Federal lawmakers have approved a hospital-friendly extenders bill that, in part, trims back the so-called behavioral offset the CMS included in its inpatient prospective payment system and which was set to go into effect Oct. 1.
The bill reduces what the American Hospital Association estimated would be a $20 billion cut in Medicare hospital payments, restoring about $7 billion in payments over the next five years.
The CMS has argued that the offset would be needed to adjust for presumed upcoding that could occur as the new system of MS-DRGs are implemented. The AHA, the Federation of American Hospitals and others, however, immediately opposed the cuts.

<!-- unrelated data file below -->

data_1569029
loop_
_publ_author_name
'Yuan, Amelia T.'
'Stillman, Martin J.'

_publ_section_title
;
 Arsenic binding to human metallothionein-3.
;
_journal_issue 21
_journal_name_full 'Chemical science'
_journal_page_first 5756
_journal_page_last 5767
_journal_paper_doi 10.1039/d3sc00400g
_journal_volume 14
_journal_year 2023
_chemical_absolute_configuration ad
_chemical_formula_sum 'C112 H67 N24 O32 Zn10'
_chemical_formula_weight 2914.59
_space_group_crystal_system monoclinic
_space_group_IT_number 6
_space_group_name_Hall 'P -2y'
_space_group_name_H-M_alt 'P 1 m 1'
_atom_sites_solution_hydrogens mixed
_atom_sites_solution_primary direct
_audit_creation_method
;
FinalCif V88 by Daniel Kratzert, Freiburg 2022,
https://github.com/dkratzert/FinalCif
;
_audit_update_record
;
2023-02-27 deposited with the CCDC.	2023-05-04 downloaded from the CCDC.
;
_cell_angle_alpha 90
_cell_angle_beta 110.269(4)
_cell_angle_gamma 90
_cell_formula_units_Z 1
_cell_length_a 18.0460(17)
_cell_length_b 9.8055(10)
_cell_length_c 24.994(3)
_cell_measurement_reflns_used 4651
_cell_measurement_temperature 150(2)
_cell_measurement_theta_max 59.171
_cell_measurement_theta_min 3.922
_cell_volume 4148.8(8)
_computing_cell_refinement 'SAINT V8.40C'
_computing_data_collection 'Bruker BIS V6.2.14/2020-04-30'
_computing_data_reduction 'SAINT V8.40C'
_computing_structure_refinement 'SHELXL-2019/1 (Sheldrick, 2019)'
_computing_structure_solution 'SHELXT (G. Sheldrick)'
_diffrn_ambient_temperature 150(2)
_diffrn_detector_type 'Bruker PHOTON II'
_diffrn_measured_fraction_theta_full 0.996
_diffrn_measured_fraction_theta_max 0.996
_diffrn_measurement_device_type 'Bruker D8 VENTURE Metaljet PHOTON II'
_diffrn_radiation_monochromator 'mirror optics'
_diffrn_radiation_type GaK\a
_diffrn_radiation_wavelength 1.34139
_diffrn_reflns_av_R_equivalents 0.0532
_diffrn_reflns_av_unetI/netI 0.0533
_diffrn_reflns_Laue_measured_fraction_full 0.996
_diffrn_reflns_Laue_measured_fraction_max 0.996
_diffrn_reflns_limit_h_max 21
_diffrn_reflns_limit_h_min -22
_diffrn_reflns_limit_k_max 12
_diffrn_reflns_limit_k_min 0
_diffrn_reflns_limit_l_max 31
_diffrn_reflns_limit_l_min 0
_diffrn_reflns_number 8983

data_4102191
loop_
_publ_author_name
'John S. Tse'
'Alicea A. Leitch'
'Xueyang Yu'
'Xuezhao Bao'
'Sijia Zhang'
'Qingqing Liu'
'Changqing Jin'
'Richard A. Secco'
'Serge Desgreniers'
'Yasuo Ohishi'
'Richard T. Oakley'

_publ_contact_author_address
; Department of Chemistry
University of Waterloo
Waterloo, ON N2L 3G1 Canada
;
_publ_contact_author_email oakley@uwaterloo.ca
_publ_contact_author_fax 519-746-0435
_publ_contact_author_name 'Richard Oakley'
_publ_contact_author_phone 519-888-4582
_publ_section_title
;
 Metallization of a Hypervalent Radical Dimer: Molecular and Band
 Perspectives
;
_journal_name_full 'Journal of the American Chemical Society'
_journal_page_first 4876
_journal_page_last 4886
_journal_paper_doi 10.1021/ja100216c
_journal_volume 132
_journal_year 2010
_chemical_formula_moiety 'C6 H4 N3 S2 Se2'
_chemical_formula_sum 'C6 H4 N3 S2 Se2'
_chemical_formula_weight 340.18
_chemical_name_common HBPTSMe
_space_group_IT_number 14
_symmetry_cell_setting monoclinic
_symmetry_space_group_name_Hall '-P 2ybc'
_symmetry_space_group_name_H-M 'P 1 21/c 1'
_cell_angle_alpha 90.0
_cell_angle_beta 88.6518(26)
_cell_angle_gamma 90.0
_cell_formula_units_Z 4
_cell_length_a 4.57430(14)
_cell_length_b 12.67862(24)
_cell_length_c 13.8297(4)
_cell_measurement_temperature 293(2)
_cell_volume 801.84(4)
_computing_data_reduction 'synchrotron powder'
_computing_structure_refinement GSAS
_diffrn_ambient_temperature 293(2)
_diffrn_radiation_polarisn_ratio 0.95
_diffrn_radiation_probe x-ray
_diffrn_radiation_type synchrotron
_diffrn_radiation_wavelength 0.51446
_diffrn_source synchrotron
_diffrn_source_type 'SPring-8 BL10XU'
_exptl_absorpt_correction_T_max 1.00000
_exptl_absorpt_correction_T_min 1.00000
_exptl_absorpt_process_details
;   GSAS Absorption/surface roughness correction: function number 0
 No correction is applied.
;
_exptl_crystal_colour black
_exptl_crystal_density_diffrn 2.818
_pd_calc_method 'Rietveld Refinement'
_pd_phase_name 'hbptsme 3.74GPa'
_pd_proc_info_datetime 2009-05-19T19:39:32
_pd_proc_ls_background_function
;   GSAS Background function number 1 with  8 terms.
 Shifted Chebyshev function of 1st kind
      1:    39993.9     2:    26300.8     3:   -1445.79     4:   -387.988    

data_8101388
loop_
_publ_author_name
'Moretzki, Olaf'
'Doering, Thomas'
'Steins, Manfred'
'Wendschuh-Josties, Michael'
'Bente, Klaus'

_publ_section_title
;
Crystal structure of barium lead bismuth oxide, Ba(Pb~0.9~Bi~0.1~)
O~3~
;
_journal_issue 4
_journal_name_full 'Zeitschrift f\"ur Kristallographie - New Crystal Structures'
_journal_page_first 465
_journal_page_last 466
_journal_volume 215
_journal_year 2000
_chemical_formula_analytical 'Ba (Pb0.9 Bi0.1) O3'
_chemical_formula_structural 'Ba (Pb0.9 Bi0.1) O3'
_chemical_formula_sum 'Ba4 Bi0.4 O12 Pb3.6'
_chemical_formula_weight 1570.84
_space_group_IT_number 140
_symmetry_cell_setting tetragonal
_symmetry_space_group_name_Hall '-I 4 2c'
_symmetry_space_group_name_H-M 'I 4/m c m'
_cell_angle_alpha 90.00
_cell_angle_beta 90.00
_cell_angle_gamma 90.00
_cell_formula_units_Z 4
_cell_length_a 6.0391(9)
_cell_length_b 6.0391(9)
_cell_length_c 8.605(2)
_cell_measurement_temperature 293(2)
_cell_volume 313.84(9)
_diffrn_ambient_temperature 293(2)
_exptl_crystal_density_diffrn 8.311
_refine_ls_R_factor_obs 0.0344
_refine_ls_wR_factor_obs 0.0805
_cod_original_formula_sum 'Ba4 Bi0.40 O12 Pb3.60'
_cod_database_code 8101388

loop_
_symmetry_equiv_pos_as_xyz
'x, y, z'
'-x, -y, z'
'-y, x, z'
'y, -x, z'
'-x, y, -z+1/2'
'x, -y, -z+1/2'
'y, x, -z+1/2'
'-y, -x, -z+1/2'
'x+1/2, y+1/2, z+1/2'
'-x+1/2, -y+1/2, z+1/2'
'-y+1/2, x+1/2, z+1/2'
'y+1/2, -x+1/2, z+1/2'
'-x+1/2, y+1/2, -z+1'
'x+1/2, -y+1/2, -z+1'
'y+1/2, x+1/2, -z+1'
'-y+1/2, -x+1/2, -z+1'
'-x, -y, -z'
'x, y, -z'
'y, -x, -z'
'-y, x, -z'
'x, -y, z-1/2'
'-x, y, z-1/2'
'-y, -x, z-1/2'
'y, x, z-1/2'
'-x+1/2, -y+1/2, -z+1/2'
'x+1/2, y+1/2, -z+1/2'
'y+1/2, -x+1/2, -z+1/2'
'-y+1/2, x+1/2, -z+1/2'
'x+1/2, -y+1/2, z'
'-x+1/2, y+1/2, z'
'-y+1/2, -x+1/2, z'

Considering how difficult it is to get any legislation through Congress right now, the fact that we were successful in getting some relief in this reduction is a major victory for hospitals, said FAH President Chip Kahn. Over time, there are a lot of issues well have to deal with regarding implementation, but at least in the short run, weve got some relief.
The legislation also contains a handful of other provisions, including one that delays by six months a requirement to use tamper-resistant prescription pads under the Medicaid program and another that adds funding to the Medicare Physician Assistance and Quality Initiative fund. -- by Matthew DoBias
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